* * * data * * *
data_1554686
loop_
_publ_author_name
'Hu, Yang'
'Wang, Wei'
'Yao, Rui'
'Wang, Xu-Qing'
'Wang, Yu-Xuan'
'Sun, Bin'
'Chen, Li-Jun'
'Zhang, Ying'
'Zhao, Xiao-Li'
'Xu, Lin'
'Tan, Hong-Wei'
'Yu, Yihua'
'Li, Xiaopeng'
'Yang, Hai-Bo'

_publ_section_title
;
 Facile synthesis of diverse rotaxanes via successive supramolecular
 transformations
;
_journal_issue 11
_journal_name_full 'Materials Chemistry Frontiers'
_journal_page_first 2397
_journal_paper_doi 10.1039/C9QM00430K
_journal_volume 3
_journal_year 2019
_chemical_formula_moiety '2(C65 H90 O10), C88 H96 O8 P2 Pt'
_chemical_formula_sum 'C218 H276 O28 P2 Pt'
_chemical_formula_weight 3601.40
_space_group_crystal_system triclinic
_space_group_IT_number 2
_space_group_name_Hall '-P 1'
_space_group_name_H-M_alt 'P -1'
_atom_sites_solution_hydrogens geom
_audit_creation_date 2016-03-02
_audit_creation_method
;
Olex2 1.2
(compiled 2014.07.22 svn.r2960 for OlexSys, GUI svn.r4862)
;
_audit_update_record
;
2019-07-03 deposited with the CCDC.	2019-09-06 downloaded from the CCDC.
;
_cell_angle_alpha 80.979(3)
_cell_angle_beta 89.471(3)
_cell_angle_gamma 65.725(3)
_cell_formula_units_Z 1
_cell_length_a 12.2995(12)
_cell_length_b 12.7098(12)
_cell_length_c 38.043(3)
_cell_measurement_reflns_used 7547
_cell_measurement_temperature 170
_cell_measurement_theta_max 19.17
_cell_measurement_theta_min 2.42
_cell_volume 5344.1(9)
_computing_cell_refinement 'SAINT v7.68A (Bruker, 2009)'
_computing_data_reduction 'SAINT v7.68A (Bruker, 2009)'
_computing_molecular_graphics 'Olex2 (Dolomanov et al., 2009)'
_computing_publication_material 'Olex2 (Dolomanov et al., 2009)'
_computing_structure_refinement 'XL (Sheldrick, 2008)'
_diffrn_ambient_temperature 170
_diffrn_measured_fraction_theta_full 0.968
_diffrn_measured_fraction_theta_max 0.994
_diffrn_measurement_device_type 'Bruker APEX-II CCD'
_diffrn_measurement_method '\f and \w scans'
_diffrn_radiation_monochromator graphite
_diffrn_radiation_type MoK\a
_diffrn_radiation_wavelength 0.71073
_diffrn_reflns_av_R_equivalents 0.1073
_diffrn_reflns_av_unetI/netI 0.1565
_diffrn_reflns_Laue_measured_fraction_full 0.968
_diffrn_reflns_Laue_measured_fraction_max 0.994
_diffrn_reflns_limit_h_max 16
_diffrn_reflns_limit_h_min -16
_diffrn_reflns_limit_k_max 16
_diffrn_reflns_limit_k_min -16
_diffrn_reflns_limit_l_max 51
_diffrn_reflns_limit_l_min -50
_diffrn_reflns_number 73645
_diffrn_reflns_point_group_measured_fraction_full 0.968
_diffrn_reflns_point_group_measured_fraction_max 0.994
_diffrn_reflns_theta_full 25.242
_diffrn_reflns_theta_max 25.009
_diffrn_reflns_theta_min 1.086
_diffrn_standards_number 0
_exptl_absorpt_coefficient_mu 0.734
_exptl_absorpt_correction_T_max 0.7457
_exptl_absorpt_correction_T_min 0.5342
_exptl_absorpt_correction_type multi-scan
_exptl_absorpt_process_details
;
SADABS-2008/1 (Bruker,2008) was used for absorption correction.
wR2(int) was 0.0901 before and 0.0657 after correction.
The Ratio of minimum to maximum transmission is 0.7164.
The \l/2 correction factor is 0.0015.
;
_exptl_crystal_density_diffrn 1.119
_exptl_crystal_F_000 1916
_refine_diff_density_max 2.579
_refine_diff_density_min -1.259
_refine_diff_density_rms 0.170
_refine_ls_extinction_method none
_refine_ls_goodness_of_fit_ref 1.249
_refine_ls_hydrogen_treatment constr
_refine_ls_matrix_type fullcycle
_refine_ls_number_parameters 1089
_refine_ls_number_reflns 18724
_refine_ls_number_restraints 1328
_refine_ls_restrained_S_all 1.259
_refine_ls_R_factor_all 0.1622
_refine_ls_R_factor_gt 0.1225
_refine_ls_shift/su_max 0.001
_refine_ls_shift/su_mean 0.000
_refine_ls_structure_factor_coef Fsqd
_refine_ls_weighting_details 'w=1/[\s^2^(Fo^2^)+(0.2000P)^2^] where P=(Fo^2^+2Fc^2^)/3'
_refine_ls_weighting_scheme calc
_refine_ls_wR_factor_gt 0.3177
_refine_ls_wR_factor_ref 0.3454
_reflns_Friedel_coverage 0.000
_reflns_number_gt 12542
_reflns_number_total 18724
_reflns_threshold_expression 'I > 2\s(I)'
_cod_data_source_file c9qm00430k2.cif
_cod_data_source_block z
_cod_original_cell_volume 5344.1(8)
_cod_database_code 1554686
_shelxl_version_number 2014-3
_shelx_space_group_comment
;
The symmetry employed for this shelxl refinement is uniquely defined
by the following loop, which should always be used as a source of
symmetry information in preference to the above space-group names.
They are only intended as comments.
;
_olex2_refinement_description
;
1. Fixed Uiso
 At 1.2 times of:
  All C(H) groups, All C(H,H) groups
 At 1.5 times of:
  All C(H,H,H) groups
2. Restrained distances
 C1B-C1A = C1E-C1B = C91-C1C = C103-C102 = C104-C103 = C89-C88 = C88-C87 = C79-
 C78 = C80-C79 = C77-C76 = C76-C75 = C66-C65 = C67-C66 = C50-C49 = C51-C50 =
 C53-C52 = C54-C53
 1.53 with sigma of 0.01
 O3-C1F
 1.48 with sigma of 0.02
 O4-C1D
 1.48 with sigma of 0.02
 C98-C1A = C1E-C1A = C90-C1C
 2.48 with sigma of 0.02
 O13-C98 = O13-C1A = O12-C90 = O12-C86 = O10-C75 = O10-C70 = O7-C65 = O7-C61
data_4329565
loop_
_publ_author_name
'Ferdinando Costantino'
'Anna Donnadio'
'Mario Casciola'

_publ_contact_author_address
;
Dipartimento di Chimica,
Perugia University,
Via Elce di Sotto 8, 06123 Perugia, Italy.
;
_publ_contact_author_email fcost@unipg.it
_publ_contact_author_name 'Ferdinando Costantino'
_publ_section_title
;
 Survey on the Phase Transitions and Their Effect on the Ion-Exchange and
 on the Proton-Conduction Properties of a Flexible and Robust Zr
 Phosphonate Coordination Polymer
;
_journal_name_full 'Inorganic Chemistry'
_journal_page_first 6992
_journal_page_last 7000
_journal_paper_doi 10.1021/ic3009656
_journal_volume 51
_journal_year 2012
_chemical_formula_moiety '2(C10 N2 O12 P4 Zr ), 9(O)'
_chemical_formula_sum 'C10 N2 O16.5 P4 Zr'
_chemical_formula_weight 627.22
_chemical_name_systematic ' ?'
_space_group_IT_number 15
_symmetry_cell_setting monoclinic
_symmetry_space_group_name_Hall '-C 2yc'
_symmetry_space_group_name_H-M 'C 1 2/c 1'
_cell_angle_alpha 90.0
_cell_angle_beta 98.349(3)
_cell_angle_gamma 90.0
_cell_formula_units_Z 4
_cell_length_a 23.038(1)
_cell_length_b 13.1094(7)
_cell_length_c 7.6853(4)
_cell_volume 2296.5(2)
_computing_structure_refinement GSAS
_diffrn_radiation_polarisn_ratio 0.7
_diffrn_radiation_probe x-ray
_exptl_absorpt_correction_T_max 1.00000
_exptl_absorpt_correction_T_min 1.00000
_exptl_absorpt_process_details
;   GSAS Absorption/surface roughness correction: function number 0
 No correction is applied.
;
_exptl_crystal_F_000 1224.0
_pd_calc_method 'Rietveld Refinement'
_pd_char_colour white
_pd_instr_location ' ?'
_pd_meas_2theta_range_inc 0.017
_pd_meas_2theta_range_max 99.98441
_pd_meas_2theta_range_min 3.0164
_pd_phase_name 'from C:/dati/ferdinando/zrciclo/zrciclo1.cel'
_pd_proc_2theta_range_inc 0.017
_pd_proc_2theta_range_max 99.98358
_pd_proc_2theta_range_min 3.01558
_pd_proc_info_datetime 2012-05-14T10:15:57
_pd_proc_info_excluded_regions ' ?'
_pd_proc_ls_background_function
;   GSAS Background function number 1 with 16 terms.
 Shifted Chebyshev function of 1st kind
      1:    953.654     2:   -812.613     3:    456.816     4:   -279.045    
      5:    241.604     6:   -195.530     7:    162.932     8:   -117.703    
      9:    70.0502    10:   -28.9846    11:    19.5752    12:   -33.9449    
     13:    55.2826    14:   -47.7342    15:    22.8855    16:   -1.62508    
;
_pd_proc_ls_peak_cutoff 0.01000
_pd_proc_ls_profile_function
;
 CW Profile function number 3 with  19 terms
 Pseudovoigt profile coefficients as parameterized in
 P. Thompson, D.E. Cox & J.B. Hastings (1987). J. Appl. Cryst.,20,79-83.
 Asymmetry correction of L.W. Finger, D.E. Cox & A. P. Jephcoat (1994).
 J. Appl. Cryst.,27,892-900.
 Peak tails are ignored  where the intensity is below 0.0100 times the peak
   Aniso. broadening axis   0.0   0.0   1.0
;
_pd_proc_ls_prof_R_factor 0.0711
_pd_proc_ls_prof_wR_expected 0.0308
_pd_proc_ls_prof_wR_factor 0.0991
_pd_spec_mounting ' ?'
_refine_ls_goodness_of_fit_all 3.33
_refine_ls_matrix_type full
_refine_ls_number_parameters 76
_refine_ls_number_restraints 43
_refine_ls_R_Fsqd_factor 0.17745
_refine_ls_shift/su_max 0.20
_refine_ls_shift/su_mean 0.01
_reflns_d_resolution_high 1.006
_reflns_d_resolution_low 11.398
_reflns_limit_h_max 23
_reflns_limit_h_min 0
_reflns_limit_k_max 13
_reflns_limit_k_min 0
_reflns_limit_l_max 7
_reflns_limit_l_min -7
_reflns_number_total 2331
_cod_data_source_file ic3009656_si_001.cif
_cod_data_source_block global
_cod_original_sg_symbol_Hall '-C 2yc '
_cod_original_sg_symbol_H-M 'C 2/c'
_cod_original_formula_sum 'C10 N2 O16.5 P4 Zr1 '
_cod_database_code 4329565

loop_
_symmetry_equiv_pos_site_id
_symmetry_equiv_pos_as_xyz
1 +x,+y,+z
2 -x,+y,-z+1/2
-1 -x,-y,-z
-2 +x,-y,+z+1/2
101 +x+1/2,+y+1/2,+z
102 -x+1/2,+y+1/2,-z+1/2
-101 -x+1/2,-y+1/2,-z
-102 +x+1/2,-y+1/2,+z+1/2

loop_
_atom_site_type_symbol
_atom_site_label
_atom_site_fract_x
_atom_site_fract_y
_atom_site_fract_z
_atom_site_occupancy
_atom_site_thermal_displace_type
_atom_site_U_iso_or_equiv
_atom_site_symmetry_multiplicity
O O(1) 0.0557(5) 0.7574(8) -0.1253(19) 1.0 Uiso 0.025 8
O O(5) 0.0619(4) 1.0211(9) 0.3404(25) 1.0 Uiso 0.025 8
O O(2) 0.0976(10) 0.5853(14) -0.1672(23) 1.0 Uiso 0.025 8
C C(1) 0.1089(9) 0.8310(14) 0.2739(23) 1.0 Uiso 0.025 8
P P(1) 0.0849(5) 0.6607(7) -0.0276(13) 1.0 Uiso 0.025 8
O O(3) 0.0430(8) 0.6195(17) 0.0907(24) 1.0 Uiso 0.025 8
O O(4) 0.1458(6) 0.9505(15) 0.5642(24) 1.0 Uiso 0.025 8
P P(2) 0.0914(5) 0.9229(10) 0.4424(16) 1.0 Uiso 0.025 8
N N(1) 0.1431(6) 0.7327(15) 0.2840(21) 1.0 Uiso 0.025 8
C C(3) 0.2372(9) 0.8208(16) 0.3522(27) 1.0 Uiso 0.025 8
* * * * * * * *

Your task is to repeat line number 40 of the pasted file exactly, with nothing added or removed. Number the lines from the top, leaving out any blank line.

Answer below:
Olex2 1.2